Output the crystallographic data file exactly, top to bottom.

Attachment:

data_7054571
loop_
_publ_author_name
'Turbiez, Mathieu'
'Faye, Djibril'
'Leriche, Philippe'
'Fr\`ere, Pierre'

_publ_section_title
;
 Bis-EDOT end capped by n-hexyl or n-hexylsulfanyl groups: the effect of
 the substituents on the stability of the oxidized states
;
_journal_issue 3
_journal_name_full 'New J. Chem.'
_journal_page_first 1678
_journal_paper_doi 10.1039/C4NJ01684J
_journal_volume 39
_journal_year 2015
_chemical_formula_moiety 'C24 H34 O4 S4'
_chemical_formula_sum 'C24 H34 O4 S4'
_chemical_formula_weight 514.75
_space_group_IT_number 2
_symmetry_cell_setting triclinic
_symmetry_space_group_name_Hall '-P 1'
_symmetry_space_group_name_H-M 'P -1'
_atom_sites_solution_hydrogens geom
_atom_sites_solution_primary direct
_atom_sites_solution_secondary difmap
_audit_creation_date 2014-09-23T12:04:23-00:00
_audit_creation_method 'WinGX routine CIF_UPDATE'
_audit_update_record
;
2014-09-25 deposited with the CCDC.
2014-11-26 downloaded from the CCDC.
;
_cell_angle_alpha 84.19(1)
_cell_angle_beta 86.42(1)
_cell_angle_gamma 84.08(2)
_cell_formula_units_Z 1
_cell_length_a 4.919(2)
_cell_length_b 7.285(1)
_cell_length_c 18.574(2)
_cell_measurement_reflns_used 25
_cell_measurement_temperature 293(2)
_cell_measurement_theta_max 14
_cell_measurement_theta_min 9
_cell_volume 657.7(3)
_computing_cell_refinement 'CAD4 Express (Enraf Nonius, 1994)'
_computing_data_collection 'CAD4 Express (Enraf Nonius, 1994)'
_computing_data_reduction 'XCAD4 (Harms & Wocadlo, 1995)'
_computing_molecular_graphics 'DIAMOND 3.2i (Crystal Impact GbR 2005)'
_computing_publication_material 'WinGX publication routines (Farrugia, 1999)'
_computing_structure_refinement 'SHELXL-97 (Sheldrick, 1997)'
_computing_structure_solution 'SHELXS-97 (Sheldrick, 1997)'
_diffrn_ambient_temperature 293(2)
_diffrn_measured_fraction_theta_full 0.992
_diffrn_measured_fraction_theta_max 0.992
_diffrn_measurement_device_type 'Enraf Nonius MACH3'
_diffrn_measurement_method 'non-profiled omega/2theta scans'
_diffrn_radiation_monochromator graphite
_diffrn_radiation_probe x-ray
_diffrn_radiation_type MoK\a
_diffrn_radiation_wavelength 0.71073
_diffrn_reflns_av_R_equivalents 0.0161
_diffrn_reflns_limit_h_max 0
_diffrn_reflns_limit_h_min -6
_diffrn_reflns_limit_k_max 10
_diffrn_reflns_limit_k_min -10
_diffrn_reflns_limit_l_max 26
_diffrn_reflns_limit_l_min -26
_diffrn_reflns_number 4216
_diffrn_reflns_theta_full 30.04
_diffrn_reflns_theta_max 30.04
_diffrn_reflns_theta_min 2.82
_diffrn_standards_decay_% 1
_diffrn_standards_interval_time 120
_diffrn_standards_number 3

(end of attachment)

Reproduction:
data_7054571
loop_
_publ_author_name
'Turbiez, Mathieu'
'Faye, Djibril'
'Leriche, Philippe'
'Fr\`ere, Pierre'

_publ_section_title
;
 Bis-EDOT end capped by n-hexyl or n-hexylsulfanyl groups: the effect of
 the substituents on the stability of the oxidized states
;
_journal_issue 3
_journal_name_full 'New J. Chem.'
_journal_page_first 1678
_journal_paper_doi 10.1039/C4NJ01684J
_journal_volume 39
_journal_year 2015
_chemical_formula_moiety 'C24 H34 O4 S4'
_chemical_formula_sum 'C24 H34 O4 S4'
_chemical_formula_weight 514.75
_space_group_IT_number 2
_symmetry_cell_setting triclinic
_symmetry_space_group_name_Hall '-P 1'
_symmetry_space_group_name_H-M 'P -1'
_atom_sites_solution_hydrogens geom
_atom_sites_solution_primary direct
_atom_sites_solution_secondary difmap
_audit_creation_date 2014-09-23T12:04:23-00:00
_audit_creation_method 'WinGX routine CIF_UPDATE'
_audit_update_record
;
2014-09-25 deposited with the CCDC.
2014-11-26 downloaded from the CCDC.
;
_cell_angle_alpha 84.19(1)
_cell_angle_beta 86.42(1)
_cell_angle_gamma 84.08(2)
_cell_formula_units_Z 1
_cell_length_a 4.919(2)
_cell_length_b 7.285(1)
_cell_length_c 18.574(2)
_cell_measurement_reflns_used 25
_cell_measurement_temperature 293(2)
_cell_measurement_theta_max 14
_cell_measurement_theta_min 9
_cell_volume 657.7(3)
_computing_cell_refinement 'CAD4 Express (Enraf Nonius, 1994)'
_computing_data_collection 'CAD4 Express (Enraf Nonius, 1994)'
_computing_data_reduction 'XCAD4 (Harms & Wocadlo, 1995)'
_computing_molecular_graphics 'DIAMOND 3.2i (Crystal Impact GbR 2005)'
_computing_publication_material 'WinGX publication routines (Farrugia, 1999)'
_computing_structure_refinement 'SHELXL-97 (Sheldrick, 1997)'
_computing_structure_solution 'SHELXS-97 (Sheldrick, 1997)'
_diffrn_ambient_temperature 293(2)
_diffrn_measured_fraction_theta_full 0.992
_diffrn_measured_fraction_theta_max 0.992
_diffrn_measurement_device_type 'Enraf Nonius MACH3'
_diffrn_measurement_method 'non-profiled omega/2theta scans'
_diffrn_radiation_monochromator graphite
_diffrn_radiation_probe x-ray
_diffrn_radiation_type MoK\a
_diffrn_radiation_wavelength 0.71073
_diffrn_reflns_av_R_equivalents 0.0161
_diffrn_reflns_limit_h_max 0
_diffrn_reflns_limit_h_min -6
_diffrn_reflns_limit_k_max 10
_diffrn_reflns_limit_k_min -10
_diffrn_reflns_limit_l_max 26
_diffrn_reflns_limit_l_min -26
_diffrn_reflns_number 4216
_diffrn_reflns_theta_full 30.04
_diffrn_reflns_theta_max 30.04
_diffrn_reflns_theta_min 2.82
_diffrn_standards_decay_% 1
_diffrn_standards_interval_time 120
_diffrn_standards_number 3